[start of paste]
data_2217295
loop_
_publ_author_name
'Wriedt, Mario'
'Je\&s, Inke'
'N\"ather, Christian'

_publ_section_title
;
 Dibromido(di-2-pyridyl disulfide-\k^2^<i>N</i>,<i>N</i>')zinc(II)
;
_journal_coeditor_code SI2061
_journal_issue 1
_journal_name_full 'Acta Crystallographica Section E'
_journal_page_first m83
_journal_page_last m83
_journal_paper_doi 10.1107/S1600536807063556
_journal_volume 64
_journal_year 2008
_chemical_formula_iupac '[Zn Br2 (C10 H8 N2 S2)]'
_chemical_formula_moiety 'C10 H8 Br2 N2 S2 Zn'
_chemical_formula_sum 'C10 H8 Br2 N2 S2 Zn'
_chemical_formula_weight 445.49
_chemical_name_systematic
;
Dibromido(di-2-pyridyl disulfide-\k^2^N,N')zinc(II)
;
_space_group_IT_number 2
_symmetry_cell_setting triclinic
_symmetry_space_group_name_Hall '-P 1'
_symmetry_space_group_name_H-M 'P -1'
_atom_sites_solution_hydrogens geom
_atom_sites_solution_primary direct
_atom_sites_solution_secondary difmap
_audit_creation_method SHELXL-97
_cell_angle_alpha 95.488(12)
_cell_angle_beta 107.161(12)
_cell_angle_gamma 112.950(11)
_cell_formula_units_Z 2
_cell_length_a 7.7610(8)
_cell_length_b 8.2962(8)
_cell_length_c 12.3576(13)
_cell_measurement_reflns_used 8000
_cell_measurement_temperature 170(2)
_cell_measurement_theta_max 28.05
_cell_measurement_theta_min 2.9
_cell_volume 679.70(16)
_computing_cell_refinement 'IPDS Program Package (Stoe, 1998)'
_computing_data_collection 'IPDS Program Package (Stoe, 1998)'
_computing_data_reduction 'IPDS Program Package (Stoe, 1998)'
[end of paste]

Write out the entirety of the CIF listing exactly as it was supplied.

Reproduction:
data_2217295
loop_
_publ_author_name
'Wriedt, Mario'
'Je\&s, Inke'
'N\"ather, Christian'

_publ_section_title
;
 Dibromido(di-2-pyridyl disulfide-\k^2^<i>N</i>,<i>N</i>')zinc(II)
;
_journal_coeditor_code SI2061
_journal_issue 1
_journal_name_full 'Acta Crystallographica Section E'
_journal_page_first m83
_journal_page_last m83
_journal_paper_doi 10.1107/S1600536807063556
_journal_volume 64
_journal_year 2008
_chemical_formula_iupac '[Zn Br2 (C10 H8 N2 S2)]'
_chemical_formula_moiety 'C10 H8 Br2 N2 S2 Zn'
_chemical_formula_sum 'C10 H8 Br2 N2 S2 Zn'
_chemical_formula_weight 445.49
_chemical_name_systematic
;
Dibromido(di-2-pyridyl disulfide-\k^2^N,N')zinc(II)
;
_space_group_IT_number 2
_symmetry_cell_setting triclinic
_symmetry_space_group_name_Hall '-P 1'
_symmetry_space_group_name_H-M 'P -1'
_atom_sites_solution_hydrogens geom
_atom_sites_solution_primary direct
_atom_sites_solution_secondary difmap
_audit_creation_method SHELXL-97
_cell_angle_alpha 95.488(12)
_cell_angle_beta 107.161(12)
_cell_angle_gamma 112.950(11)
_cell_formula_units_Z 2
_cell_length_a 7.7610(8)
_cell_length_b 8.2962(8)
_cell_length_c 12.3576(13)
_cell_measurement_reflns_used 8000
_cell_measurement_temperature 170(2)
_cell_measurement_theta_max 28.05
_cell_measurement_theta_min 2.9
_cell_volume 679.70(16)
_computing_cell_refinement 'IPDS Program Package (Stoe, 1998)'
_computing_data_collection 'IPDS Program Package (Stoe, 1998)'
_computing_data_reduction 'IPDS Program Package (Stoe, 1998)'